Soon my son retrieved me and I had to leave. I was reluctant to stop talking with this woman and we never even exchanged names. I don’t know that I will ever run into her again. But I wanted to share our conversation with you. She and I are of different origins and different faiths, but we came together on a bench, connecting first through the common subject of children. We chatted, told each other “it was nice talking to you,” and went our separate ways.

I see those “Coexist” bumper stickers all over town. I’m not a particularly big fan of them because they seem to imply to me that we should ignore all of our difference and leave each other alone. But I don’t want to ignore our differences. I want to discuss them, learn from them, and struggle with them–in a civil manner. And I don’t want to leave other people alone. I want to have conversations and strike up friendships.

My short time with this kind, thoughtful, and sweet-spirited Iraqi woman on a bench in an East Lansing park is what coexisting really looks like, and I’m so grateful that she struck up this conversation with me. I will (hopefully) never know the horrors she had to live through, but regardless of that, we had a lot in common. We both love our families. We worry a little about safety. And frankly, we think that perhaps the new equipment at this playground is a little on the dangerous side for small children.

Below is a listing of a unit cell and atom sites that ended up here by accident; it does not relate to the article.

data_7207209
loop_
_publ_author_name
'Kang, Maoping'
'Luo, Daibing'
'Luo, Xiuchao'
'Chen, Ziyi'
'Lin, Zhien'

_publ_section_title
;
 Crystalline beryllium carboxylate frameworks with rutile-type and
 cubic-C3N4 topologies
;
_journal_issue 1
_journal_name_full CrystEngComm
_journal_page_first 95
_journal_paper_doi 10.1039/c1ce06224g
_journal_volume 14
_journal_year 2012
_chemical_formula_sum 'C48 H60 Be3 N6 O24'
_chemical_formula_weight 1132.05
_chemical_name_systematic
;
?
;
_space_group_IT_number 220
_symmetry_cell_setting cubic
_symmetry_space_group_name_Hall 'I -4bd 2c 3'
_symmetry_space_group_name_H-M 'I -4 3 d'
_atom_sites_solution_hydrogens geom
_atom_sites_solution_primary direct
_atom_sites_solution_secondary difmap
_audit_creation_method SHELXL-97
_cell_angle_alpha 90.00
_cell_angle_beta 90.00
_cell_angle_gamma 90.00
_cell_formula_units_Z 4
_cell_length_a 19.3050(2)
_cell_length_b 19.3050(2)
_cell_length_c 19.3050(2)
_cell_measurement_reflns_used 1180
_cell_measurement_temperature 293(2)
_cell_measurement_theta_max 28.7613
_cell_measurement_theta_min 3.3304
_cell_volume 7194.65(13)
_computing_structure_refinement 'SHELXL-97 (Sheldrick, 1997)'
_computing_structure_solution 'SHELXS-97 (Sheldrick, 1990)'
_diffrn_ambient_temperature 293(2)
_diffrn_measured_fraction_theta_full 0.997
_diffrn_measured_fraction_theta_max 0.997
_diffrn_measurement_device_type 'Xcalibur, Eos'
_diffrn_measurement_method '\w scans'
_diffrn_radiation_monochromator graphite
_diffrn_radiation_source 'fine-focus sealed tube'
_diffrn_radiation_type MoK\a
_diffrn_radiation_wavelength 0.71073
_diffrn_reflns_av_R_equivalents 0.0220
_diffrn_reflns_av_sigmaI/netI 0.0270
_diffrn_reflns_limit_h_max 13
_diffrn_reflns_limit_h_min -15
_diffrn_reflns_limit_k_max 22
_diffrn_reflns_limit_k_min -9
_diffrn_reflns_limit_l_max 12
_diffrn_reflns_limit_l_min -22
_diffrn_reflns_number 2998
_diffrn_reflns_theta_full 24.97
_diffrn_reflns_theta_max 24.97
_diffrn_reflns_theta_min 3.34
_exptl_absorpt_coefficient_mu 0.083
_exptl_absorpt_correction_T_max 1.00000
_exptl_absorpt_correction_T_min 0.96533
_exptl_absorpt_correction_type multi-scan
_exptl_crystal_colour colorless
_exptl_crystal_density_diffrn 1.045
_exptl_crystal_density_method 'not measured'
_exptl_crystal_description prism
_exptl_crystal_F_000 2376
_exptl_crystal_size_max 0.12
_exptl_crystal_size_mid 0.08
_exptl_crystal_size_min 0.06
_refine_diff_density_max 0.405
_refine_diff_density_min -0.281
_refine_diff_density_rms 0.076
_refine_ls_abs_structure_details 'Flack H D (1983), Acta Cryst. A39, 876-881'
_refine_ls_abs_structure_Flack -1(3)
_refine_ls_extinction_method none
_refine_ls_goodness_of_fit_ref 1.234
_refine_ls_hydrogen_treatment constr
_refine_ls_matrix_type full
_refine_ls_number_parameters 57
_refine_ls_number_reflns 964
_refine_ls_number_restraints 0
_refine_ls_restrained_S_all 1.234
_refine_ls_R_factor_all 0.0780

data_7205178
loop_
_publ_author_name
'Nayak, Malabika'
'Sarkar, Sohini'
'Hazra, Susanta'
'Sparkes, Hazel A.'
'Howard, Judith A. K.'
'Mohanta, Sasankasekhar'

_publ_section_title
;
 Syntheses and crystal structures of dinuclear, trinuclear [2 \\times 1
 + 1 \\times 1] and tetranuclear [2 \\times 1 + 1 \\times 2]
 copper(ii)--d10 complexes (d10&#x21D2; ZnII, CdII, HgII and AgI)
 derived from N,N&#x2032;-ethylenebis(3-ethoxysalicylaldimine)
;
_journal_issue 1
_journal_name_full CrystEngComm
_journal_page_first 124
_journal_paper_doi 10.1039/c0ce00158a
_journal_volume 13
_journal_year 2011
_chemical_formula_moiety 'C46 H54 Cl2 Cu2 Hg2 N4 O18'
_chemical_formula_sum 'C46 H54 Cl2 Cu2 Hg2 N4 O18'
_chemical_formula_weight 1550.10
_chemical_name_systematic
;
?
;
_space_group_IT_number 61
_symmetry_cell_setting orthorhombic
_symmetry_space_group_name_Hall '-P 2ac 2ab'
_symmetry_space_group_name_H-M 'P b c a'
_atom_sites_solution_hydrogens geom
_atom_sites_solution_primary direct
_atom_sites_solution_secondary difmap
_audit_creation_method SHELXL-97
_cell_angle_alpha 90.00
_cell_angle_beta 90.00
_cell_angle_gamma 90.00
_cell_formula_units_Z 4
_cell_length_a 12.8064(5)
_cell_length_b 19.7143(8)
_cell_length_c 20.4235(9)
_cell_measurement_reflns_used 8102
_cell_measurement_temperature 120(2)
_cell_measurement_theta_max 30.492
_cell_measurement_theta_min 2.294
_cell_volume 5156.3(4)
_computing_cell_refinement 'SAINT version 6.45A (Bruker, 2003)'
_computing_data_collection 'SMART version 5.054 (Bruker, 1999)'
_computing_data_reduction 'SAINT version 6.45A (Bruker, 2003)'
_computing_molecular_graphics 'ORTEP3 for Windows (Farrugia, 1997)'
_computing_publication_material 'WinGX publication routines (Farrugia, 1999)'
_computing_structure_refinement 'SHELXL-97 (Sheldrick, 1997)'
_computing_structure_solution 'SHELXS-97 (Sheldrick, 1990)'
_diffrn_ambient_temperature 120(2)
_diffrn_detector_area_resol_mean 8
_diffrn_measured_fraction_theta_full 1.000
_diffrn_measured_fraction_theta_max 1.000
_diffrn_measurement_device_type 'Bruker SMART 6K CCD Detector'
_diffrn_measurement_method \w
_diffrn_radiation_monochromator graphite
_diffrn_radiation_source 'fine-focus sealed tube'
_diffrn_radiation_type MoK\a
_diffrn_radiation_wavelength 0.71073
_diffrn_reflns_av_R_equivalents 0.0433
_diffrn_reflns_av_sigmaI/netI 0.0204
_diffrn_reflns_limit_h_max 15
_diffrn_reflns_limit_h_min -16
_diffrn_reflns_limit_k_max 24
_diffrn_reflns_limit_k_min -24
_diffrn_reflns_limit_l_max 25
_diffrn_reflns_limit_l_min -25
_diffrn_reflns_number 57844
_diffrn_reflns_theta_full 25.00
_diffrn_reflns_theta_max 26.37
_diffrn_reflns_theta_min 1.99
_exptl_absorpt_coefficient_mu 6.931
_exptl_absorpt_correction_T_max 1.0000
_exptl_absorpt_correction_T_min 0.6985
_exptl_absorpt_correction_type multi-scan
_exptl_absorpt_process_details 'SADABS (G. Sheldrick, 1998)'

Thinking of how often Muslims in the US probably encounter hostility from others, I hope that my friendly demeanor reinforced a positive view of this woman’s adopted country. After all, one of the foundational principles upon which this country was built was religious toleration (brought to you by the Baptists via Roger Williams…You’re welcome, America). Toleration doesn’t mean that you accept that the religious beliefs of others are correct or that you never debate about them. It means that you don’t let those differences cause you to persecute those not of your own faith. You live side by side in peace.

So who have you encountered lately that broadened your horizons?